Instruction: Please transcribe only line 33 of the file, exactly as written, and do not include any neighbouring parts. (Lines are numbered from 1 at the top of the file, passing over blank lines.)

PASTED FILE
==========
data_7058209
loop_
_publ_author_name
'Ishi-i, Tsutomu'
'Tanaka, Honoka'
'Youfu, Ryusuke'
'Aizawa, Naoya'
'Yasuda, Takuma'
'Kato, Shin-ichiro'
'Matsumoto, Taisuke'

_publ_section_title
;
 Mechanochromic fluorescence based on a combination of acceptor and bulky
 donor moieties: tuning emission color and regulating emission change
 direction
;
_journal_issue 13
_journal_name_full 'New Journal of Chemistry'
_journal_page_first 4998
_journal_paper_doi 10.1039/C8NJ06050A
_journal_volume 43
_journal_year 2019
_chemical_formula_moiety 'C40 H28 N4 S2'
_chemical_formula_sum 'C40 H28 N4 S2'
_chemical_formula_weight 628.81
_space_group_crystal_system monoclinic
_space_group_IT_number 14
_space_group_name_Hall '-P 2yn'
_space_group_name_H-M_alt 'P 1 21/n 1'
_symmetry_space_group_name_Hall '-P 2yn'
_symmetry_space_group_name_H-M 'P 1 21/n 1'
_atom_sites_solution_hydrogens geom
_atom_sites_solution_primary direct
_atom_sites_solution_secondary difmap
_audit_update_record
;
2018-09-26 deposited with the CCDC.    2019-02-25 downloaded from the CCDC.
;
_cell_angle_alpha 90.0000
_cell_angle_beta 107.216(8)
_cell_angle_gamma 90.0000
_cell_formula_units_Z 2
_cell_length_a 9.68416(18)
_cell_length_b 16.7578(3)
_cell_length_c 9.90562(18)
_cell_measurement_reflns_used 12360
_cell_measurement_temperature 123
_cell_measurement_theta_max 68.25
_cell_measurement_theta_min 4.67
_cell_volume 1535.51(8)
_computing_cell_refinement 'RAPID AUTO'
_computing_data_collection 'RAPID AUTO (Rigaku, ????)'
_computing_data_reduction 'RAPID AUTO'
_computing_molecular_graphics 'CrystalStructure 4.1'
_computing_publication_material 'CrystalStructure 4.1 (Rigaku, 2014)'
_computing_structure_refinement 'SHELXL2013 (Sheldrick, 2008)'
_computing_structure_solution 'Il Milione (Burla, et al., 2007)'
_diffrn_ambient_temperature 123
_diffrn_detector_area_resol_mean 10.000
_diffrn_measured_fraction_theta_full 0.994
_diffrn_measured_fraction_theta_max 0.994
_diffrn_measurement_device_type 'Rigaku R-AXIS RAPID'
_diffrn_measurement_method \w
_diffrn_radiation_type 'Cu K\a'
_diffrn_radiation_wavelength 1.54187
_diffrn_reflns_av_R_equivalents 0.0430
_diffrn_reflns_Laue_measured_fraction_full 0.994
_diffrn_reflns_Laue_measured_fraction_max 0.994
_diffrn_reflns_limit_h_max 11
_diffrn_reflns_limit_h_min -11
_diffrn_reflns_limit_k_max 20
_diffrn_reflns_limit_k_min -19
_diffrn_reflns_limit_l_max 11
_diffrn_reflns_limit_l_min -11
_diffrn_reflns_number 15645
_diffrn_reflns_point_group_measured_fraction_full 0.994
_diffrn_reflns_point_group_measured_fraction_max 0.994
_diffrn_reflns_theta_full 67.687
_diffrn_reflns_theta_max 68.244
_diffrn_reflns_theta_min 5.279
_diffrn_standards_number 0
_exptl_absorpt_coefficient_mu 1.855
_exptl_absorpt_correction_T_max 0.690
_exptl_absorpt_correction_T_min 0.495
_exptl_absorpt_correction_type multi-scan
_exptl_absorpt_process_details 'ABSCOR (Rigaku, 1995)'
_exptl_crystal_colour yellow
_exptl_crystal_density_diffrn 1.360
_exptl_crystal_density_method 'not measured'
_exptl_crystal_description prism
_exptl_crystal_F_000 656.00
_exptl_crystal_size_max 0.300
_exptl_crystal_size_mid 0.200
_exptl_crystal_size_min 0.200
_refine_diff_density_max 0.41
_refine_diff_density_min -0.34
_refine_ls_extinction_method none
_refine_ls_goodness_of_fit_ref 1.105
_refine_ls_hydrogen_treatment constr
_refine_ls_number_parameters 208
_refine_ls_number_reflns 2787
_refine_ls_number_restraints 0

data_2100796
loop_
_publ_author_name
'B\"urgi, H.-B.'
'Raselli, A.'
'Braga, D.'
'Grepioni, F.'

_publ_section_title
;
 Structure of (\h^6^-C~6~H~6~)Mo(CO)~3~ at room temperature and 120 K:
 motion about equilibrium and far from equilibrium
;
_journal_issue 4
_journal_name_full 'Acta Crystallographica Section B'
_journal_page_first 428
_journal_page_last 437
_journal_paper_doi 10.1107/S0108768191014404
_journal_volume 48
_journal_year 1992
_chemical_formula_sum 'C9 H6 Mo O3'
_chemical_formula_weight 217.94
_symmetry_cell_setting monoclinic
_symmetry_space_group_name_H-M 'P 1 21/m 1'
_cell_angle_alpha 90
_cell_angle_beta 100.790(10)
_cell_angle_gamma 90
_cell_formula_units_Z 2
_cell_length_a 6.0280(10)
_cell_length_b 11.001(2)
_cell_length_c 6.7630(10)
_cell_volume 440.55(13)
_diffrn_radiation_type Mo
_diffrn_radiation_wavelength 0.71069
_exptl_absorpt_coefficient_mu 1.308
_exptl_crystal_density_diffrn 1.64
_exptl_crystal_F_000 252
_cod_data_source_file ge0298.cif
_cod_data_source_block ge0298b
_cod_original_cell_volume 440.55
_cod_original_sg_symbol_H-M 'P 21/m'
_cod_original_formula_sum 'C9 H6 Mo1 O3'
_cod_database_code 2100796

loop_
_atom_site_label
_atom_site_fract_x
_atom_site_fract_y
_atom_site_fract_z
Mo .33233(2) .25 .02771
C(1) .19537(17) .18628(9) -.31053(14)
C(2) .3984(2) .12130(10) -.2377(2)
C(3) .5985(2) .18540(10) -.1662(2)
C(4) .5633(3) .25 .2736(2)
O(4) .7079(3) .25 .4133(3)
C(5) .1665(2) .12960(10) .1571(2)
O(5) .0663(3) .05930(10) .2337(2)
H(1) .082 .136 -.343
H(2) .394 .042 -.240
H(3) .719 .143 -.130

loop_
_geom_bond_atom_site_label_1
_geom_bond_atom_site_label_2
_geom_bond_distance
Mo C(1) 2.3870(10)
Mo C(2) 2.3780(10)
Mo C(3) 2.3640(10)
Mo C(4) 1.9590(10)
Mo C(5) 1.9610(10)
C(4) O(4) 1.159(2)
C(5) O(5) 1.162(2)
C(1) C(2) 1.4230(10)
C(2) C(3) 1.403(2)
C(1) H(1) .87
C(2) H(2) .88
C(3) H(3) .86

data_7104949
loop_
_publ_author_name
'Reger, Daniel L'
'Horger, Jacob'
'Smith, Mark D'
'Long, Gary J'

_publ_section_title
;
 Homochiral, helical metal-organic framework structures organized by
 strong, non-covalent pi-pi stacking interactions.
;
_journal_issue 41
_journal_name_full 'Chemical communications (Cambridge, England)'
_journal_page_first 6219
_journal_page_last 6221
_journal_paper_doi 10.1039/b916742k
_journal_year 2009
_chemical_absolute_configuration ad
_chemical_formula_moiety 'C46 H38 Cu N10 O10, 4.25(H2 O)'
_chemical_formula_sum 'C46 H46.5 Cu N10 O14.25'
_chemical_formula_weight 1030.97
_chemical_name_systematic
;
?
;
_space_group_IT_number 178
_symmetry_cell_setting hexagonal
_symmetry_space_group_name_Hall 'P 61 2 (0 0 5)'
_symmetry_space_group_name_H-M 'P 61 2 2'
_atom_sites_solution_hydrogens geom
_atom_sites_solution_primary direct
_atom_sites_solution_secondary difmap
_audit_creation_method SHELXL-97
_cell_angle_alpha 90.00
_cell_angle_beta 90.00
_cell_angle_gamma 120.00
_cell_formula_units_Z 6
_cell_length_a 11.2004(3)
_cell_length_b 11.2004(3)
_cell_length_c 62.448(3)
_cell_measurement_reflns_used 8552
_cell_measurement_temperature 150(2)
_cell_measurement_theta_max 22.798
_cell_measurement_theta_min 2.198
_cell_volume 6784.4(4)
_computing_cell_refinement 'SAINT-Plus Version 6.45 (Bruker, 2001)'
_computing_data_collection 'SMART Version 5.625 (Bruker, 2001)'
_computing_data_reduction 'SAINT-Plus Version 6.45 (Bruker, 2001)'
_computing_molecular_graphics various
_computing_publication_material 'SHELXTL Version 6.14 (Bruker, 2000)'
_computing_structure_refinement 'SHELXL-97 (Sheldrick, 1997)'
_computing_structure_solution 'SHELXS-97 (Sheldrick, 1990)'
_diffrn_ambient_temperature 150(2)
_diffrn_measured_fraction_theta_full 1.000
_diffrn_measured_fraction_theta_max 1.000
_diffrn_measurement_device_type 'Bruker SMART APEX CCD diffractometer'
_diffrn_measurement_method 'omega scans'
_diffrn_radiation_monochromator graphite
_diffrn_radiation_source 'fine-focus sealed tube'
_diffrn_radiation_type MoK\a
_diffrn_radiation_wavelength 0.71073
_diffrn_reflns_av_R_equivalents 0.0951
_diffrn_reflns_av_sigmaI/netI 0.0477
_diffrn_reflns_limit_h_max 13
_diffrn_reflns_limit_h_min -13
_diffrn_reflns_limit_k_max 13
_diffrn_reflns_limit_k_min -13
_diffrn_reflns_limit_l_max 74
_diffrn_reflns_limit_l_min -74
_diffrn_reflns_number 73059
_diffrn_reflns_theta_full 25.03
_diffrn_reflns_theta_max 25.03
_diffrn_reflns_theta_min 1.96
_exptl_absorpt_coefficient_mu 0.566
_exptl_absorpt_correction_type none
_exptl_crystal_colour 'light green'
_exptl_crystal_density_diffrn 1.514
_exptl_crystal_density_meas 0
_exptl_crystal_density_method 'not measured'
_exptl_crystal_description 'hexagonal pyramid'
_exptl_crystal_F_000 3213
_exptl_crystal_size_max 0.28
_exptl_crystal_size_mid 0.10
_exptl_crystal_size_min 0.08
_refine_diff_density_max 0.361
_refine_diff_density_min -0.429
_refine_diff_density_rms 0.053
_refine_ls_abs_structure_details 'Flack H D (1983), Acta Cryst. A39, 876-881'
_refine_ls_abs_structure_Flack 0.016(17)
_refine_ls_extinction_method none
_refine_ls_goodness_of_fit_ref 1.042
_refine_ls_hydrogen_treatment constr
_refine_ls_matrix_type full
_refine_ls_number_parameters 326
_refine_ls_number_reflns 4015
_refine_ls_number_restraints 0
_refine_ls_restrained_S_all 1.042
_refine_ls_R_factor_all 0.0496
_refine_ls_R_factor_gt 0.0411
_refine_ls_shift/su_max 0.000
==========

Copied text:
_atom_sites_solution_primary direct